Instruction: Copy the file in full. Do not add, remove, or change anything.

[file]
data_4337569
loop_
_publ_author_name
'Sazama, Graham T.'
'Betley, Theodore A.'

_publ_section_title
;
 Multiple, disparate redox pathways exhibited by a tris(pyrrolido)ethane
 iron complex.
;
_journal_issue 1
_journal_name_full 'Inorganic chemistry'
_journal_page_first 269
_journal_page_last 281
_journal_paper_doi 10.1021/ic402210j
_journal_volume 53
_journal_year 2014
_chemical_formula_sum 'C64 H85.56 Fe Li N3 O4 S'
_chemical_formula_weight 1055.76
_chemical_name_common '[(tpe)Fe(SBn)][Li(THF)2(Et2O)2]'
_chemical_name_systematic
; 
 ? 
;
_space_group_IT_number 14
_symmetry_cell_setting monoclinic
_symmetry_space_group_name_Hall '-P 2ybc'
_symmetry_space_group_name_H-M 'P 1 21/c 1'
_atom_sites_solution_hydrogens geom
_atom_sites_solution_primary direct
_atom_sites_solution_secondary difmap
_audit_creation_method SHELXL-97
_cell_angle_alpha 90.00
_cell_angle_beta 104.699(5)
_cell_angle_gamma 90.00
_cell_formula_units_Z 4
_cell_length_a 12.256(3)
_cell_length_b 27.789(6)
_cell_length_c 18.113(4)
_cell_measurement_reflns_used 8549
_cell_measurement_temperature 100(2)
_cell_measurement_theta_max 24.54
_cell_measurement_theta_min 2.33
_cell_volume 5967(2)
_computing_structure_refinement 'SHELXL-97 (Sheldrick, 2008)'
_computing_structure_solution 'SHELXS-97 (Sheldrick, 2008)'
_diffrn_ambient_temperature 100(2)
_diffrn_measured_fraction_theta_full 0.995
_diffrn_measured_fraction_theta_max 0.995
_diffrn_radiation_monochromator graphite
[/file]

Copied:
data_4337569
loop_
_publ_author_name
'Sazama, Graham T.'
'Betley, Theodore A.'

_publ_section_title
;
 Multiple, disparate redox pathways exhibited by a tris(pyrrolido)ethane
 iron complex.
;
_journal_issue 1
_journal_name_full 'Inorganic chemistry'
_journal_page_first 269
_journal_page_last 281
_journal_paper_doi 10.1021/ic402210j
_journal_volume 53
_journal_year 2014
_chemical_formula_sum 'C64 H85.56 Fe Li N3 O4 S'
_chemical_formula_weight 1055.76
_chemical_name_common '[(tpe)Fe(SBn)][Li(THF)2(Et2O)2]'
_chemical_name_systematic
; 
 ? 
;
_space_group_IT_number 14
_symmetry_cell_setting monoclinic
_symmetry_space_group_name_Hall '-P 2ybc'
_symmetry_space_group_name_H-M 'P 1 21/c 1'
_atom_sites_solution_hydrogens geom
_atom_sites_solution_primary direct
_atom_sites_solution_secondary difmap
_audit_creation_method SHELXL-97
_cell_angle_alpha 90.00
_cell_angle_beta 104.699(5)
_cell_angle_gamma 90.00
_cell_formula_units_Z 4
_cell_length_a 12.256(3)
_cell_length_b 27.789(6)
_cell_length_c 18.113(4)
_cell_measurement_reflns_used 8549
_cell_measurement_temperature 100(2)
_cell_measurement_theta_max 24.54
_cell_measurement_theta_min 2.33
_cell_volume 5967(2)
_computing_structure_refinement 'SHELXL-97 (Sheldrick, 2008)'
_computing_structure_solution 'SHELXS-97 (Sheldrick, 2008)'
_diffrn_ambient_temperature 100(2)
_diffrn_measured_fraction_theta_full 0.995
_diffrn_measured_fraction_theta_max 0.995
_diffrn_radiation_monochromator graphite